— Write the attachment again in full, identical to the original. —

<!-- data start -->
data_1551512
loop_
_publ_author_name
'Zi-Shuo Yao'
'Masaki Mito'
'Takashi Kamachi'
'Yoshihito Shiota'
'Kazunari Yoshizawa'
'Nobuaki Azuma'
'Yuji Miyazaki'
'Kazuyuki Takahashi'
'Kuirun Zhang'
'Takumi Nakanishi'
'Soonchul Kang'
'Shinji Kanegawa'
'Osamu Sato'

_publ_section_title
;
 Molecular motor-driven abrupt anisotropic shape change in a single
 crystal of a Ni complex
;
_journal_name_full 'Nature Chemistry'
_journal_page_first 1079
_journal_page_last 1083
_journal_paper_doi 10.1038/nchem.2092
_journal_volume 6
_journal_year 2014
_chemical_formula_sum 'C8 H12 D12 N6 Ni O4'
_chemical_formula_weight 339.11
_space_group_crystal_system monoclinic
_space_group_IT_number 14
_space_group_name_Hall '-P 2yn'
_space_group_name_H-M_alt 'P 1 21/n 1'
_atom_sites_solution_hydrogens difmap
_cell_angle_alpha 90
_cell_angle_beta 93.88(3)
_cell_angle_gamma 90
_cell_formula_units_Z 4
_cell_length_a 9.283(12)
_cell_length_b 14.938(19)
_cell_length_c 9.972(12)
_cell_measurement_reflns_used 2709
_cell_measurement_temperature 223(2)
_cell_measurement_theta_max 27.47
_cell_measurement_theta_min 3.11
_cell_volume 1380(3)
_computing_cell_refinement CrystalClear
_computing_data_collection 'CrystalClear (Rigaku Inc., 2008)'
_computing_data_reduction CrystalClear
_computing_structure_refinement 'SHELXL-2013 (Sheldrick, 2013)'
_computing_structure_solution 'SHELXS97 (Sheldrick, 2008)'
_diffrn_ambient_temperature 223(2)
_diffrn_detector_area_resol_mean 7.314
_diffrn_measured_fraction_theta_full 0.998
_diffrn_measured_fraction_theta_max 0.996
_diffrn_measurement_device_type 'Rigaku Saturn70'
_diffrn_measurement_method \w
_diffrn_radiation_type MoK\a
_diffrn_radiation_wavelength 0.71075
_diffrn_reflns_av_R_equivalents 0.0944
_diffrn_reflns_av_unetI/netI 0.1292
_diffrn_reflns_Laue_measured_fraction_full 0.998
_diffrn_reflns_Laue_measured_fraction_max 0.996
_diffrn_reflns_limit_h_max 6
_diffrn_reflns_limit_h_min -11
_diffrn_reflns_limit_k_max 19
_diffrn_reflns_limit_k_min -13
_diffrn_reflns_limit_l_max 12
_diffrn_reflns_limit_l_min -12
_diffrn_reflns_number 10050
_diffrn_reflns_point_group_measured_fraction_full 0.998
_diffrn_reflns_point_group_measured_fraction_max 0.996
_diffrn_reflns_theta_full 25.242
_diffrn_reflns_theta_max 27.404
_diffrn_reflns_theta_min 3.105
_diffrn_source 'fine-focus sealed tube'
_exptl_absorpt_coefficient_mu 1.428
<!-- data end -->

data_1551512
loop_
_publ_author_name
'Zi-Shuo Yao'
'Masaki Mito'
'Takashi Kamachi'
'Yoshihito Shiota'
'Kazunari Yoshizawa'
'Nobuaki Azuma'
'Yuji Miyazaki'
'Kazuyuki Takahashi'
'Kuirun Zhang'
'Takumi Nakanishi'
'Soonchul Kang'
'Shinji Kanegawa'
'Osamu Sato'

_publ_section_title
;
 Molecular motor-driven abrupt anisotropic shape change in a single
 crystal of a Ni complex
;
_journal_name_full 'Nature Chemistry'
_journal_page_first 1079
_journal_page_last 1083
_journal_paper_doi 10.1038/nchem.2092
_journal_volume 6
_journal_year 2014
_chemical_formula_sum 'C8 H12 D12 N6 Ni O4'
_chemical_formula_weight 339.11
_space_group_crystal_system monoclinic
_space_group_IT_number 14
_space_group_name_Hall '-P 2yn'
_space_group_name_H-M_alt 'P 1 21/n 1'
_atom_sites_solution_hydrogens difmap
_cell_angle_alpha 90
_cell_angle_beta 93.88(3)
_cell_angle_gamma 90
_cell_formula_units_Z 4
_cell_length_a 9.283(12)
_cell_length_b 14.938(19)
_cell_length_c 9.972(12)
_cell_measurement_reflns_used 2709
_cell_measurement_temperature 223(2)
_cell_measurement_theta_max 27.47
_cell_measurement_theta_min 3.11
_cell_volume 1380(3)
_computing_cell_refinement CrystalClear
_computing_data_collection 'CrystalClear (Rigaku Inc., 2008)'
_computing_data_reduction CrystalClear
_computing_structure_refinement 'SHELXL-2013 (Sheldrick, 2013)'
_computing_structure_solution 'SHELXS97 (Sheldrick, 2008)'
_diffrn_ambient_temperature 223(2)
_diffrn_detector_area_resol_mean 7.314
_diffrn_measured_fraction_theta_full 0.998
_diffrn_measured_fraction_theta_max 0.996
_diffrn_measurement_device_type 'Rigaku Saturn70'
_diffrn_measurement_method \w
_diffrn_radiation_type MoK\a
_diffrn_radiation_wavelength 0.71075
_diffrn_reflns_av_R_equivalents 0.0944
_diffrn_reflns_av_unetI/netI 0.1292
_diffrn_reflns_Laue_measured_fraction_full 0.998
_diffrn_reflns_Laue_measured_fraction_max 0.996
_diffrn_reflns_limit_h_max 6
_diffrn_reflns_limit_h_min -11
_diffrn_reflns_limit_k_max 19
_diffrn_reflns_limit_k_min -13
_diffrn_reflns_limit_l_max 12
_diffrn_reflns_limit_l_min -12
_diffrn_reflns_number 10050
_diffrn_reflns_point_group_measured_fraction_full 0.998
_diffrn_reflns_point_group_measured_fraction_max 0.996
_diffrn_reflns_theta_full 25.242
_diffrn_reflns_theta_max 27.404
_diffrn_reflns_theta_min 3.105
_diffrn_source 'fine-focus sealed tube'
_exptl_absorpt_coefficient_mu 1.428